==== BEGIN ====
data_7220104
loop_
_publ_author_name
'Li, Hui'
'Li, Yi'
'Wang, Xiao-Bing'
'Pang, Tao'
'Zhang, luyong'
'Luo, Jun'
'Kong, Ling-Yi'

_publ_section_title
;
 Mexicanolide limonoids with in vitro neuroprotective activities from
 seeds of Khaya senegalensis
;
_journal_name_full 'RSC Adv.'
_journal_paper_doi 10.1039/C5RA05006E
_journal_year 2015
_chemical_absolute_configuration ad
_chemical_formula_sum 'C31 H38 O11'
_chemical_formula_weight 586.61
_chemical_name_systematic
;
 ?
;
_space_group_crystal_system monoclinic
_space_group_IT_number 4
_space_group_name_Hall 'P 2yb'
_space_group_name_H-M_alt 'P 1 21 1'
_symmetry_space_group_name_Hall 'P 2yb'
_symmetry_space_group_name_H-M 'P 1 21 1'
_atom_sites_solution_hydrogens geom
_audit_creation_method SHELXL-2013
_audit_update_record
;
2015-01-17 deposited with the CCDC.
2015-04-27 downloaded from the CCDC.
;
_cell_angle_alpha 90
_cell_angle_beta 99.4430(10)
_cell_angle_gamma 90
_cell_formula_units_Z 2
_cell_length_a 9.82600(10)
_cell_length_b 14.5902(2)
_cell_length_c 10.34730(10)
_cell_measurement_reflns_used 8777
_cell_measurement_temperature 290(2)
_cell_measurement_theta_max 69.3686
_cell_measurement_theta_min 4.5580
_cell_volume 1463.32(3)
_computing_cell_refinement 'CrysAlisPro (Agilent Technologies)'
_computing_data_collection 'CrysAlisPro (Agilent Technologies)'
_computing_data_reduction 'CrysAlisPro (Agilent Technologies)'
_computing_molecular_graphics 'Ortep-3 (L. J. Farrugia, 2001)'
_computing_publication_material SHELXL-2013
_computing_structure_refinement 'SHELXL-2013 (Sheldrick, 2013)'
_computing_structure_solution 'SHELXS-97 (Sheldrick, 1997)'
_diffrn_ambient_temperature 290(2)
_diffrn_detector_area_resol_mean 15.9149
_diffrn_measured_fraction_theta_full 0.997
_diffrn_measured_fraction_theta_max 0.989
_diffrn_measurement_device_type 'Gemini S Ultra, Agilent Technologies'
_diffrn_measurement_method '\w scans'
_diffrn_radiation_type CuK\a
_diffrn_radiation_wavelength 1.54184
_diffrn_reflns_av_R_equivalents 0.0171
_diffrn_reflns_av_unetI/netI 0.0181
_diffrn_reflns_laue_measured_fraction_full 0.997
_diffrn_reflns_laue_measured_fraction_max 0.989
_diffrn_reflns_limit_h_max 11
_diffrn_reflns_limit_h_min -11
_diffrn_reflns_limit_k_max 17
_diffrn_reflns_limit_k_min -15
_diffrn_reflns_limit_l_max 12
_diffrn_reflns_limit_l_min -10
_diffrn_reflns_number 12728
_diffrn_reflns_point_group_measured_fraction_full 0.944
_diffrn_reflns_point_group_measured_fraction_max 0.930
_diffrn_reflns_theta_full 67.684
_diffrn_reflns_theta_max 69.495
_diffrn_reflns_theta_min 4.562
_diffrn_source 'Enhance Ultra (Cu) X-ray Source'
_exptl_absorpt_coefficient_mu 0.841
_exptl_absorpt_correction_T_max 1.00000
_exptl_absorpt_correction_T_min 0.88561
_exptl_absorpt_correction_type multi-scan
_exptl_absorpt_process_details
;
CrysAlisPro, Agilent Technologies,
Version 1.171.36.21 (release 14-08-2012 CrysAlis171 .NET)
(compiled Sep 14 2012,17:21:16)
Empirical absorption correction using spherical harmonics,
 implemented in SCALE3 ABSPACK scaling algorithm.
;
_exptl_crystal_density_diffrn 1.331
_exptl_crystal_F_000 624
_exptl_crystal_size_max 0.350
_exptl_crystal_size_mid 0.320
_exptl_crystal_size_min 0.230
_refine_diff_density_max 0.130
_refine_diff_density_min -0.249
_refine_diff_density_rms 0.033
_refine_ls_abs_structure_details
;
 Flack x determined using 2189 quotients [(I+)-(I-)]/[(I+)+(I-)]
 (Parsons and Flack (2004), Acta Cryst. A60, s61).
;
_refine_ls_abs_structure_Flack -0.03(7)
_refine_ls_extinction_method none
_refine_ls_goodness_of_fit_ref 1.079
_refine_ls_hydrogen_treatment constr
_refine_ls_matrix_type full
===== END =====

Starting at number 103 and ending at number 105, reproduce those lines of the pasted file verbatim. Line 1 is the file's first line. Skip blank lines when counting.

_refine_ls_abs_structure_details
;
 Flack x determined using 2189 quotients [(I+)-(I-)]/[(I+)+(I-)]